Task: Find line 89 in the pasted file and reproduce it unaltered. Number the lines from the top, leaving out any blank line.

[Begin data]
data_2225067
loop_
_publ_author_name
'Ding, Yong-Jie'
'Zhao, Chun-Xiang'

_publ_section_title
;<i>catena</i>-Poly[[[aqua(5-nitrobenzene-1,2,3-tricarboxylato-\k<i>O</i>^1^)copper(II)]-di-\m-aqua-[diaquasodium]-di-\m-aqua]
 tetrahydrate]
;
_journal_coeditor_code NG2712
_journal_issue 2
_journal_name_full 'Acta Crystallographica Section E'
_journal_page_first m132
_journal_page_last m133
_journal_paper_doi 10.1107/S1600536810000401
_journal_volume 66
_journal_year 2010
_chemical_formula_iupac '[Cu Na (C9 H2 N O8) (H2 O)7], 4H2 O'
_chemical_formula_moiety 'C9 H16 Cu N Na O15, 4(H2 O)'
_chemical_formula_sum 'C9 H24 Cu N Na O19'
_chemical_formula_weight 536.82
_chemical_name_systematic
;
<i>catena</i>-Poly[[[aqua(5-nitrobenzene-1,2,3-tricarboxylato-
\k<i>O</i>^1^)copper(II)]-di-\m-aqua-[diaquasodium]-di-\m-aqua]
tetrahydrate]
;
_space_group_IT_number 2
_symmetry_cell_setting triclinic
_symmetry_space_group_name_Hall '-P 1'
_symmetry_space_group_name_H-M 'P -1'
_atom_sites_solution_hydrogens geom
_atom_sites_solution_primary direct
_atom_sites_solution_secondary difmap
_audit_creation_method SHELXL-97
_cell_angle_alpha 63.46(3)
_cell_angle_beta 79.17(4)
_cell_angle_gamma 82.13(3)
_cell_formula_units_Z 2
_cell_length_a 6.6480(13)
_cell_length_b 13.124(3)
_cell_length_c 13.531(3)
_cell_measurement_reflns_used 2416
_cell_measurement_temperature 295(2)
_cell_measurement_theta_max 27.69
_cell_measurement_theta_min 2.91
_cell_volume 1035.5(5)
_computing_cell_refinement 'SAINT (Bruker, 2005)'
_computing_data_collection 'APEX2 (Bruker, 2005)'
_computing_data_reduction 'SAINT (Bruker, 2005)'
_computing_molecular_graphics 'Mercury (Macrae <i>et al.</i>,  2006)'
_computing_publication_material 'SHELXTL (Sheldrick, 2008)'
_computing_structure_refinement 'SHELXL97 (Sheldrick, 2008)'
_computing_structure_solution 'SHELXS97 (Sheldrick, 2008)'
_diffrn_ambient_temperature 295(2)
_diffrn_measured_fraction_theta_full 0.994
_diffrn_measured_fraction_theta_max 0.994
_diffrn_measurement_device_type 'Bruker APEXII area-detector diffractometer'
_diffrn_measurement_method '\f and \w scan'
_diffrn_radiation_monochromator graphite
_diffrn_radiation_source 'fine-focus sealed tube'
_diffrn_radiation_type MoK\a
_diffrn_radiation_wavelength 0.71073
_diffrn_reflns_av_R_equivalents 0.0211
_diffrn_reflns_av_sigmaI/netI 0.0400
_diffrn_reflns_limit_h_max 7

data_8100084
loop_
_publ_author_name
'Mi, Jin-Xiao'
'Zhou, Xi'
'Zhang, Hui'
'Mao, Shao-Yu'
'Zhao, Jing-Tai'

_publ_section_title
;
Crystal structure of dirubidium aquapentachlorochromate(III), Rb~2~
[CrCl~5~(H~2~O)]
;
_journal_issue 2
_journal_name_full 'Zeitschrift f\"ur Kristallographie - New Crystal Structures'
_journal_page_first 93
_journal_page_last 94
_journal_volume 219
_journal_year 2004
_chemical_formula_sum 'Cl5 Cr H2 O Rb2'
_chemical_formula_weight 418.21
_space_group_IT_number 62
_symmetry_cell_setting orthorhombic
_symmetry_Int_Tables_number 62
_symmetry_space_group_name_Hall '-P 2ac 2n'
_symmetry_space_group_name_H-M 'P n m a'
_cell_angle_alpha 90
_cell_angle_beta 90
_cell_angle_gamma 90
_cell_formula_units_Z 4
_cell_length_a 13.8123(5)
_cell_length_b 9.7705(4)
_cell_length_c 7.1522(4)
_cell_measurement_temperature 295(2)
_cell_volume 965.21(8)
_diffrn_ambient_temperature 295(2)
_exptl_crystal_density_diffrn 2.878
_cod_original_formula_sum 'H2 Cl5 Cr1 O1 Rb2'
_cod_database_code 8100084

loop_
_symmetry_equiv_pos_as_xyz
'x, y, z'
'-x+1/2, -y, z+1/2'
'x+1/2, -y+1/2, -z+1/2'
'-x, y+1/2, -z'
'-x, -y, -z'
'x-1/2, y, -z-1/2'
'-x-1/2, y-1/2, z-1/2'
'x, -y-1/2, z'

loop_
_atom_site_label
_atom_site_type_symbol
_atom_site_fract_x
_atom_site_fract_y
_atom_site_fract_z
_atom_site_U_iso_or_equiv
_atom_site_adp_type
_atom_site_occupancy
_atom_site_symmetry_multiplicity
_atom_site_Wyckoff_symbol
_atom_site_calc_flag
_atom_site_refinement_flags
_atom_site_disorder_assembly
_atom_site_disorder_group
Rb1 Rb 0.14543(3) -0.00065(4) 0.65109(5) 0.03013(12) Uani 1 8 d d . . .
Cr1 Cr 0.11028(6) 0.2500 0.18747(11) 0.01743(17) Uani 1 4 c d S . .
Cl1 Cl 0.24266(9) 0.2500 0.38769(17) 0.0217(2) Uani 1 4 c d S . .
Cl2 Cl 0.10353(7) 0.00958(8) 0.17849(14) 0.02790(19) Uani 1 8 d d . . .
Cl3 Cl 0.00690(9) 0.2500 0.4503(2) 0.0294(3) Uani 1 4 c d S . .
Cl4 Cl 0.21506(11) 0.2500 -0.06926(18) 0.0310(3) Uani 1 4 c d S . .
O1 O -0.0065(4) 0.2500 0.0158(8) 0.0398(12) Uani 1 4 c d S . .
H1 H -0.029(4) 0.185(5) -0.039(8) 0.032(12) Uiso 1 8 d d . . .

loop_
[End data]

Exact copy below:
_symmetry_cell_setting orthorhombic